By Laura Reynolds
Earlier this year Olivier De Schutter, the UN Special Rapporteur on the right to food, submitted a report arguing that agroecological farming methods “outperform the use of chemical fertilizers in boosting food production,” particularly in developing countries where access to resources is limited. Practicing this low-input, diversified farming style on a small scale has been gaining popularity in the U.S. in recent decades due, in part, to rising fuel and land prices. Farming intensively on tiny acreages, particularly in urban areas, may offer a sustainable solution to many of the U.S. food system’s ills.
Farmers Wally Satzewich, Gail Vandersteen, and Roxanne Christensen have created SPIN Farming, a business that trains would-be farmers how to farm profitably on as little as 5,000 square feet, or roughly the size of two 4-bedroom homes. SPIN farming, or Small Plot INtensive Farming focuses on the business side of farming, from keeping overhead costs low to finding easy-to-access markets. Using SPIN’s model, farms are cropping up in unlikely spaces. Somerton Tanks Farm, for example, operates in the shadow of two five-million-gallon water tanks on land owned by the Philadelphia Water Department. And in Wilkes-Barre, PA, students at Wilkes University founded the first-ever campus-based SPIN farm by reclaiming an abandoned lot on the edge of the campus.
In addition to giving tips on how to maximize space efficiency on land, SPIN leaves much of the actual growing decisions in the hands of the farmer. According to SPIN, its system “is not predicated on any one set of life principals or philosophy, or any one method of soil prep or maintenance. It can be combined with biointensive, biodynamic, permaculture, vermaculture, aquaculture, double dig, [or] no till.”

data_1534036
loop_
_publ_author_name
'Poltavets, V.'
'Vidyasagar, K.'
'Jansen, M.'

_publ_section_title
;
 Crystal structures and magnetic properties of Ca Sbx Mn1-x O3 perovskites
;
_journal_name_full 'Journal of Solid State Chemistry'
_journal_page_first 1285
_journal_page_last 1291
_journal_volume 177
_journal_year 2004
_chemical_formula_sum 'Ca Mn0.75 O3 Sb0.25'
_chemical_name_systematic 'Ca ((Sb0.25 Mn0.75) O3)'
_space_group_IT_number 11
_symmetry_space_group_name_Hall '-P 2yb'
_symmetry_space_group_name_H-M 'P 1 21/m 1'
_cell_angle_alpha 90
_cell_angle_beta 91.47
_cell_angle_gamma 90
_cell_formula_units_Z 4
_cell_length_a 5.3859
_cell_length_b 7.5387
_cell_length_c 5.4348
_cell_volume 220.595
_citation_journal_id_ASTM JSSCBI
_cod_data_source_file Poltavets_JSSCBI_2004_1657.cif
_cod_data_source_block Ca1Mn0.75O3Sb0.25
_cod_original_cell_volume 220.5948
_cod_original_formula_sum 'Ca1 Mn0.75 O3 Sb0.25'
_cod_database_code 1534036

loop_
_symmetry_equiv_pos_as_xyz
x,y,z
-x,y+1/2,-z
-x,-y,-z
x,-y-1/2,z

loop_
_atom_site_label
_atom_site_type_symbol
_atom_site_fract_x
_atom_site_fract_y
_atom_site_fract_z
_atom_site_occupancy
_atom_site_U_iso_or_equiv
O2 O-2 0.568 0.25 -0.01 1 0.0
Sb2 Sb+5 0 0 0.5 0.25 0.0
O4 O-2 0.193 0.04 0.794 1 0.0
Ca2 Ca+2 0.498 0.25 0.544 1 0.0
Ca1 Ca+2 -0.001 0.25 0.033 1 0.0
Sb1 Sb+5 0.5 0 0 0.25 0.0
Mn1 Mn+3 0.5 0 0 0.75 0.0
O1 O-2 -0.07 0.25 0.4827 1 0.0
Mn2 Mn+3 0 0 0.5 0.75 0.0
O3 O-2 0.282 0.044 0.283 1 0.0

Whether a farmer uses the trademarked SPIN model or not, small plot intensive farming offers solutions to some of the most pressing problems in agriculture today: access to land and access to markets. Owning land near a city means a farmer can sell her or his produce in the lucrative urban farmers markets. Land prices in and around cities, however, can be prohibitively high for many would-be farmers. By growing in gardens the size of city residential units, farmers can overcome these problems while avoiding the many carbon-emitting trips that getting food to consumers usually entails.
Small-scale, intensive farming can feed both city dwellers and rural poor, and can offer a sustainable alternative to the large, monoculture farms that dominate agriculture in the United States.
Have you tried small plot intensive farming, or do you know anyone who has? Tell us in the comments!
Laura Reynolds is a research intern with the Nourishing the Planet project.